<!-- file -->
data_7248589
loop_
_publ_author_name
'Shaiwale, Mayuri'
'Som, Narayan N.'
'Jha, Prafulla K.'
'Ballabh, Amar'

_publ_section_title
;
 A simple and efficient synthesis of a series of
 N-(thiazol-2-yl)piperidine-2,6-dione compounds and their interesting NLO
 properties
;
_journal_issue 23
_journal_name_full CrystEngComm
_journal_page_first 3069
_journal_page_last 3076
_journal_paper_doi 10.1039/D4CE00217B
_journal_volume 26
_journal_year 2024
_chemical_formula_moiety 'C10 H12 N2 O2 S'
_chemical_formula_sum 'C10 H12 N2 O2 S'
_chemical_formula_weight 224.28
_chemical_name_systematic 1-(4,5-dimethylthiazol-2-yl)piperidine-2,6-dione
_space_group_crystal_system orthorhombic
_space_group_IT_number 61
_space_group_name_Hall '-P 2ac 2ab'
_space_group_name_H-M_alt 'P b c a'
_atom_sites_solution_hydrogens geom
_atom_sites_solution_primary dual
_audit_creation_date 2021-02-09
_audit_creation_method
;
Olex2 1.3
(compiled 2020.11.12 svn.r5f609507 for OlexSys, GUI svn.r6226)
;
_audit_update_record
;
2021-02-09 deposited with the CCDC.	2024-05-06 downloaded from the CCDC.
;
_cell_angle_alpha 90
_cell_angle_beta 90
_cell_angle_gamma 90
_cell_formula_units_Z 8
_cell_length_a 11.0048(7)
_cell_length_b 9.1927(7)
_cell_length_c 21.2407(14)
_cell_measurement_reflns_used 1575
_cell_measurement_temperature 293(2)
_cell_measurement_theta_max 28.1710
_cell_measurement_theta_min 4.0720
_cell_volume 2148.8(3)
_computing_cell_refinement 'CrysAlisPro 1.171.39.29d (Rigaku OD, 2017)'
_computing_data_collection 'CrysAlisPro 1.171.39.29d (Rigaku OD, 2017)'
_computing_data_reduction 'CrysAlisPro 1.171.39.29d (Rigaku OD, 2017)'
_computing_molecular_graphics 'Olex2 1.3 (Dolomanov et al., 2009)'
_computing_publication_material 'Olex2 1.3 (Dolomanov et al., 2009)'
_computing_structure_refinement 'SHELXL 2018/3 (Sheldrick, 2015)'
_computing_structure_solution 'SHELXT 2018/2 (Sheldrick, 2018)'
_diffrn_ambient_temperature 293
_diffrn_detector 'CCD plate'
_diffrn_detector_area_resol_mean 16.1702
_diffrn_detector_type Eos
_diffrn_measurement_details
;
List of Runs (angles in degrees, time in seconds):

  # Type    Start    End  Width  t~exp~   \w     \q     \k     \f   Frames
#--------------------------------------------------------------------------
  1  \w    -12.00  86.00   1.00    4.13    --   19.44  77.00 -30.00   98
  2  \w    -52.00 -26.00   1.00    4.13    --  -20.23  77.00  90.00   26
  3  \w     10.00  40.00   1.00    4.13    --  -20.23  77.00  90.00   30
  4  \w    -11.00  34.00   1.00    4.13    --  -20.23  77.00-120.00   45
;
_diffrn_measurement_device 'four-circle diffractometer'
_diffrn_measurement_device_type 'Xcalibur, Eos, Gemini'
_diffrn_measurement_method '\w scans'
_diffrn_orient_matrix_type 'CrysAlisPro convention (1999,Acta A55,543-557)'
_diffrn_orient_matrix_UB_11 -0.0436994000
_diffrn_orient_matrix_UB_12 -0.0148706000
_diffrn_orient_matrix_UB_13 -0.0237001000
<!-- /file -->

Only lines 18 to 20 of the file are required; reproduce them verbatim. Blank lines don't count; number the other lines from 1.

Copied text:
_journal_paper_doi 10.1039/D4CE00217B
_journal_volume 26
_journal_year 2024